February 14, 2018

Anti-Freeze & Methods for Reducing Sprinkler Pipe Freezing

What you need to know about anti-freeze and keeping fire sprinkler systems from freezing.

The National Fire Protection Agency (NFPA) has developed a series of guidelines and processes that regulate the use of anti-freeze in fire sprinkler systems. These rules are critical to ensure the safety of the people who use fire sprinkler systems to help save lives and protect property.

Why regulate anti-freeze?  This issue became a top priority several years ago, after two tragic incidents occurred. 

  • In 2001, an overhead heater on the outside deck of the Windandsea restaurant in New Jersey, became so hot that it triggered the sprinkler system. Fire experts believe that when the anti-freeze mixture was released from the sprinkler and hit the heater, it resulted in a flash fire. Nineteen people were injured.
  • In 2009, when water was put on a flaming pan in a home kitchen in California, the sprinkler activated and fire experts believe that when the anti-freeze made contact with the fire it resulted in an explosion. A young mother died and her husband and children were badly burned.

Safety is, and always will be, our number one priority. This article is a compilation of resources to help you find answers to your questions about the use of anti-freeze and how to safely keep fire sprinkler pipes from freezing during the winter.

Did you know that special regulations exist to determine when anti-freeze can and can’t be used? 

These rules can vary by jurisdiction depending on whether they follow the 2007 or earlier editions of NFPA 13. Make sure to check with your local code enforcement officer, NFPA or NFSA to find out what rules may apply to older sprinkler systems, retrofitted systems and new systems. 

To learn more visit the NFPA website:

Click here for special NFSA TechNotes article on anti-freeze and sprinklers 

Did you know that anti-freeze solutions can be flammable?

Many of the chemicals used to create antifreeze, such as propylene glycol and glycerin are flammable. In an effort to reduce the risk of combustion when these chemicals are released as a sprinkler is activated, the NFPA has established specific guidelines that determine the percentage and concentration allowed for these chemicals to be used. 

Click here for a summary of current NFPA requirements for sprinkler systems containing anti-freeze.

What alternatives to anti-freeze are available to keep pipes from freezing?

There are several ways to reduce the risk of freezing sprinkler pipes without using anti-freeze. The easiest and most economical method is to insulate the unheated space (attic/basement/crawlspace/utility closet) where the pipes are exposed. Another involves wrapping batt insulation around the actual pipes, also known as “tenting”.

Click here to read more about “Antifreeze Alternatives: Tenting of Insulation.”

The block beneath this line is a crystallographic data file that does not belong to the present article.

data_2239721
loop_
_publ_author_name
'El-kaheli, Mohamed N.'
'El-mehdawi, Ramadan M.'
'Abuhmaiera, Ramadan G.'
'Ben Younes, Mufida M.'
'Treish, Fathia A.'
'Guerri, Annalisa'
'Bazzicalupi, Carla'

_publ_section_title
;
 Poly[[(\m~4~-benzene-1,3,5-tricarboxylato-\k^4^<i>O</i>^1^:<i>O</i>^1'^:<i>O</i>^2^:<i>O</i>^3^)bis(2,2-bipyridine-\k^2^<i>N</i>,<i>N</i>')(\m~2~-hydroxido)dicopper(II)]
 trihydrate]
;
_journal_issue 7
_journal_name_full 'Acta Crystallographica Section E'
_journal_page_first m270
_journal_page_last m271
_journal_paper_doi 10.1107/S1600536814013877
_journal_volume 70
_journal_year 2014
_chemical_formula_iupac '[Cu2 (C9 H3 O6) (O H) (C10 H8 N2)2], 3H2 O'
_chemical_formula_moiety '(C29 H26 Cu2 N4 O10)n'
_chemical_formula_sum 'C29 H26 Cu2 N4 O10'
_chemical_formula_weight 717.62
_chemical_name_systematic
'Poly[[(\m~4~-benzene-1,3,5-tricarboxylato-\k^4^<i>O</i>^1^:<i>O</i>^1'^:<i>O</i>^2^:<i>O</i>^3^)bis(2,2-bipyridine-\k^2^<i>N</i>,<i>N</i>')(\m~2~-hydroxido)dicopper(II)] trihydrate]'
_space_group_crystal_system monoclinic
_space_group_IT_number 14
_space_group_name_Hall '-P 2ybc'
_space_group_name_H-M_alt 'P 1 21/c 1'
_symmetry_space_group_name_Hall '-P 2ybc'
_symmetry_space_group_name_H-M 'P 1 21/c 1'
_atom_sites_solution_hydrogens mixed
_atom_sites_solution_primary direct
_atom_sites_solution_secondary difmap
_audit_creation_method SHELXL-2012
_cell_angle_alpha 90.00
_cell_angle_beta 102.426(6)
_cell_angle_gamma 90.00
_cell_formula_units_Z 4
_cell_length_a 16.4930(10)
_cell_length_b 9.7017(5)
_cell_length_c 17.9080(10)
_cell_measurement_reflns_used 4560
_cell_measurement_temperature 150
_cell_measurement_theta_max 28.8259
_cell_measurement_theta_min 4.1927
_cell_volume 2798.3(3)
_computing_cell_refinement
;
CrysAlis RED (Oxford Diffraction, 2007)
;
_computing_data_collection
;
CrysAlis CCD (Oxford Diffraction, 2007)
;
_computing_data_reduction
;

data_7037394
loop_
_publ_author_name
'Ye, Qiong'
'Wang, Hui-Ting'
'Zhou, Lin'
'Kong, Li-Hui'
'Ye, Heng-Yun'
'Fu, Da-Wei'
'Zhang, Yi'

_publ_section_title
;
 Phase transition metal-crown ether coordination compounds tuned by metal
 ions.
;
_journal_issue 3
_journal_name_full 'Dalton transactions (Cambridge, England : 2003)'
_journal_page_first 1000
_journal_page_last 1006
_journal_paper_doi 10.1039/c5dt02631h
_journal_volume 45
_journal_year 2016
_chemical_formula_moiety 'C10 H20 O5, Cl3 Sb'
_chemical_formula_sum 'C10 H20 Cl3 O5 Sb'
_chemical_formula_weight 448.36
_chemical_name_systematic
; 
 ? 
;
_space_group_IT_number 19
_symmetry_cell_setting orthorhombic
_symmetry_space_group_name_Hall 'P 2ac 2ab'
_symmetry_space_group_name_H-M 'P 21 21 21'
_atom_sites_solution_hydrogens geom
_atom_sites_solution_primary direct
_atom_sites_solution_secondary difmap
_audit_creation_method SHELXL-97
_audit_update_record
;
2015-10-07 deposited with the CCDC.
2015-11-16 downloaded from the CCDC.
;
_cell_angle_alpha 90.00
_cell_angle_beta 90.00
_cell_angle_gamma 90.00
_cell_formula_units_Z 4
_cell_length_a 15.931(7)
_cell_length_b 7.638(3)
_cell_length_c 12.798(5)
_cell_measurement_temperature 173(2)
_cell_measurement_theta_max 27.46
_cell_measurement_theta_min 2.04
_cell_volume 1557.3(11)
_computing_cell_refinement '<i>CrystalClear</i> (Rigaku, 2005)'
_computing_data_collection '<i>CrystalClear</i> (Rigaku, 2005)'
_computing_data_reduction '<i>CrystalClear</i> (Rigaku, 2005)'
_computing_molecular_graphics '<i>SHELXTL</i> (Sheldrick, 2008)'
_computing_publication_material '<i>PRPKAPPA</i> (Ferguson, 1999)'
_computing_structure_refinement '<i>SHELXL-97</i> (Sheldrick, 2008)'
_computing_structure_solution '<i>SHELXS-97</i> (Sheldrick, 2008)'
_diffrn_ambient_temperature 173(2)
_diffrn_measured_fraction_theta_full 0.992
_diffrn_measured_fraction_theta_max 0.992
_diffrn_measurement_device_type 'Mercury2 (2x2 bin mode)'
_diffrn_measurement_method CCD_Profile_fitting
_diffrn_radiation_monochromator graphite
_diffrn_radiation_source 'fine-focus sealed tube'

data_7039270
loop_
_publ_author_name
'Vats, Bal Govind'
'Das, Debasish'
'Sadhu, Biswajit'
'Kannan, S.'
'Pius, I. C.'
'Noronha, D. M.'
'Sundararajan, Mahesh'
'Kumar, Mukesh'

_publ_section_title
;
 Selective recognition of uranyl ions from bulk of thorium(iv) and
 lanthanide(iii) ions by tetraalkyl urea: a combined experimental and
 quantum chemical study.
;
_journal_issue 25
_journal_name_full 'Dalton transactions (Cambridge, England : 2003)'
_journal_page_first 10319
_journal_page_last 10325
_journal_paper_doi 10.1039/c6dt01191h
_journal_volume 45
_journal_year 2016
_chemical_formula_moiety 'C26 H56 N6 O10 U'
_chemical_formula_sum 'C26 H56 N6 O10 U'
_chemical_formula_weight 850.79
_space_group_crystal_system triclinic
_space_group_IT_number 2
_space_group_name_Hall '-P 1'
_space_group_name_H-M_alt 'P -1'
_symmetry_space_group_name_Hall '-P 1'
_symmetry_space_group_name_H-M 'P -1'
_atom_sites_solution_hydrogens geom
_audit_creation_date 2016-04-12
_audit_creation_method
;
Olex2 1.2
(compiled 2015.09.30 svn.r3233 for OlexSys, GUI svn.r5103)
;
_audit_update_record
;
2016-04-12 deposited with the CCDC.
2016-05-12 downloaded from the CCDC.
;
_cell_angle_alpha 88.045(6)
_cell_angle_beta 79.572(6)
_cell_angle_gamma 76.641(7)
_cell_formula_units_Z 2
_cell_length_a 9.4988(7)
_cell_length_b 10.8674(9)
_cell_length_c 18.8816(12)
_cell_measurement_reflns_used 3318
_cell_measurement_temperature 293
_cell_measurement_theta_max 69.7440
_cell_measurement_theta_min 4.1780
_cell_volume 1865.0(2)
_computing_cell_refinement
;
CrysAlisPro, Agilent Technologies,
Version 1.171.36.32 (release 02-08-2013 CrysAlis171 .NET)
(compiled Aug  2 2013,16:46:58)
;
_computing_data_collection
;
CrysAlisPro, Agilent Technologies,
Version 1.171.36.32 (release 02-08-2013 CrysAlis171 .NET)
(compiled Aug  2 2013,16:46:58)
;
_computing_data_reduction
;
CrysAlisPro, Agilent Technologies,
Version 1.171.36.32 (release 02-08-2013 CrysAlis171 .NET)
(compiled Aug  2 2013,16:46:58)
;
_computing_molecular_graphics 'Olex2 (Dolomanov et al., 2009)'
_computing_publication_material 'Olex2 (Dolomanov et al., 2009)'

What is a Dry-Pipe Sprinkler System?

A dry sprinkler system is another alternative to help protect systems from freezing.  Dry-pipe systems can be used in residential and commercial applications.  A dry pipe sprinkler system is designed so that the piping itself is filled with pressurized air instead of water, and doesn’t fill with water until a fire is detected.

Click here to learn more about dry-pipe systems and read the article,  “Don’t forget the Dry System.”

Click here to read the article “Dry Sprinkler Installation.”

Click here for a link to a article about dry-pipe sprinklers.   

What types of testing needs to be done for sprinklers that use anti-freeze?

All sprinklers should be tested annually in the fall before the cold weather season. It is even more important for testing to be conducted on fire suppression systems that use anti-freeze.  

NFPA recommends the following:

For existing systems that contain anti-freeze:

  • A qualified professional should test and examine the anti-freeze solution to make sure that it meets with NFPA standards for the specific type of sprinkler.
  • If it doesn’t meet the standards, the system will need to be drained and replaced with an acceptable solution.

For new sprinkler systems that contain antifreeze:

  • Systems must be tested to examine the solution annually for compliance with NFPA standards.
  • Systems can only use factory premixed solutions.
  • The solutions must have a certificate indicating the type of antifreeze, the concentration and freezing point.

To learn more visit the NFPA website:

For a list of all NFPA codes and standards visit this link:

Some related articles and resources: blog “Anti-freeze in fire sprinklers: What you need to know.”

NFPA 25 – Antifreeze Sprinkler Systems Video – NFMT Conference Session (2014)

Literature Review and Research Plan: Antifreeze Solutions in Home Fire Sprinkler Systems

NFSA TechNotes: Jan. 3, 2018/Issue #389/ Special Winter Edition (Anti-Freeze, Regulations, Testing)  

NFSA TechNotes: Nov. 28, 2017/Issue #387/Maintenance Considerations for Dry Sprinkler Systems 


February 14, 2018

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